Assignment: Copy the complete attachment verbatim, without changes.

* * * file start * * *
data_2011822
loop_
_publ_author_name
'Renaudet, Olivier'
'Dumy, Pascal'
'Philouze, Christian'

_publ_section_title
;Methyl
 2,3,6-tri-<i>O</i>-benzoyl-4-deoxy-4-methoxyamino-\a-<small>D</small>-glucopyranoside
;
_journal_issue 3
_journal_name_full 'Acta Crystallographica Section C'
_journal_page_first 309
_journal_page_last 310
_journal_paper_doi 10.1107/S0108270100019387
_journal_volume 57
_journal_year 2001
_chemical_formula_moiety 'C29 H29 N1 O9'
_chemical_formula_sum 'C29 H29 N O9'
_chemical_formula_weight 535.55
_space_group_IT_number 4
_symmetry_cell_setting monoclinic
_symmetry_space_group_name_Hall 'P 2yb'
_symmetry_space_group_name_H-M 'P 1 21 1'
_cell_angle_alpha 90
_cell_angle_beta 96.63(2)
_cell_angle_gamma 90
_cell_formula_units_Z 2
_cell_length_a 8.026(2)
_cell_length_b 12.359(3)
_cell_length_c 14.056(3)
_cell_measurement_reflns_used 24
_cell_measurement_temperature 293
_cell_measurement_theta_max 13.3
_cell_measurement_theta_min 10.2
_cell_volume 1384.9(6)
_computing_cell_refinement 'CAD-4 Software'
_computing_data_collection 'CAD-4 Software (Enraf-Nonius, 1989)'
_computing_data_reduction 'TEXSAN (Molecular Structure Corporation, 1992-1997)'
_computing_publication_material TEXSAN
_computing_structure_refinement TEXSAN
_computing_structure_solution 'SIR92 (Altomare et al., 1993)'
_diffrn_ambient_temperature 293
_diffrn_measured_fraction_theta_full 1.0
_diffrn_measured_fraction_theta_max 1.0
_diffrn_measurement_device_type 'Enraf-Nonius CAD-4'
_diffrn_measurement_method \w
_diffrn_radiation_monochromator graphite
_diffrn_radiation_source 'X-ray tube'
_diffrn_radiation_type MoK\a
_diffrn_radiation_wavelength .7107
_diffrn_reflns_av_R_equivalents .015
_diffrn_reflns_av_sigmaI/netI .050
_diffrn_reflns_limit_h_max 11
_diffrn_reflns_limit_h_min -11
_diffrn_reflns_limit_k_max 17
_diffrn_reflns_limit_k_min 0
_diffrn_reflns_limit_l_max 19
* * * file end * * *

data_2011822
loop_
_publ_author_name
'Renaudet, Olivier'
'Dumy, Pascal'
'Philouze, Christian'

_publ_section_title
;Methyl
 2,3,6-tri-<i>O</i>-benzoyl-4-deoxy-4-methoxyamino-\a-<small>D</small>-glucopyranoside
;
_journal_issue 3
_journal_name_full 'Acta Crystallographica Section C'
_journal_page_first 309
_journal_page_last 310
_journal_paper_doi 10.1107/S0108270100019387
_journal_volume 57
_journal_year 2001
_chemical_formula_moiety 'C29 H29 N1 O9'
_chemical_formula_sum 'C29 H29 N O9'
_chemical_formula_weight 535.55
_space_group_IT_number 4
_symmetry_cell_setting monoclinic
_symmetry_space_group_name_Hall 'P 2yb'
_symmetry_space_group_name_H-M 'P 1 21 1'
_cell_angle_alpha 90
_cell_angle_beta 96.63(2)
_cell_angle_gamma 90
_cell_formula_units_Z 2
_cell_length_a 8.026(2)
_cell_length_b 12.359(3)
_cell_length_c 14.056(3)
_cell_measurement_reflns_used 24
_cell_measurement_temperature 293
_cell_measurement_theta_max 13.3
_cell_measurement_theta_min 10.2
_cell_volume 1384.9(6)
_computing_cell_refinement 'CAD-4 Software'
_computing_data_collection 'CAD-4 Software (Enraf-Nonius, 1989)'
_computing_data_reduction 'TEXSAN (Molecular Structure Corporation, 1992-1997)'
_computing_publication_material TEXSAN
_computing_structure_refinement TEXSAN
_computing_structure_solution 'SIR92 (Altomare et al., 1993)'
_diffrn_ambient_temperature 293
_diffrn_measured_fraction_theta_full 1.0
_diffrn_measured_fraction_theta_max 1.0
_diffrn_measurement_device_type 'Enraf-Nonius CAD-4'
_diffrn_measurement_method \w
_diffrn_radiation_monochromator graphite
_diffrn_radiation_source 'X-ray tube'
_diffrn_radiation_type MoK\a
_diffrn_radiation_wavelength .7107
_diffrn_reflns_av_R_equivalents .015
_diffrn_reflns_av_sigmaI/netI .050
_diffrn_reflns_limit_h_max 11
_diffrn_reflns_limit_h_min -11
_diffrn_reflns_limit_k_max 17
_diffrn_reflns_limit_k_min 0
_diffrn_reflns_limit_l_max 19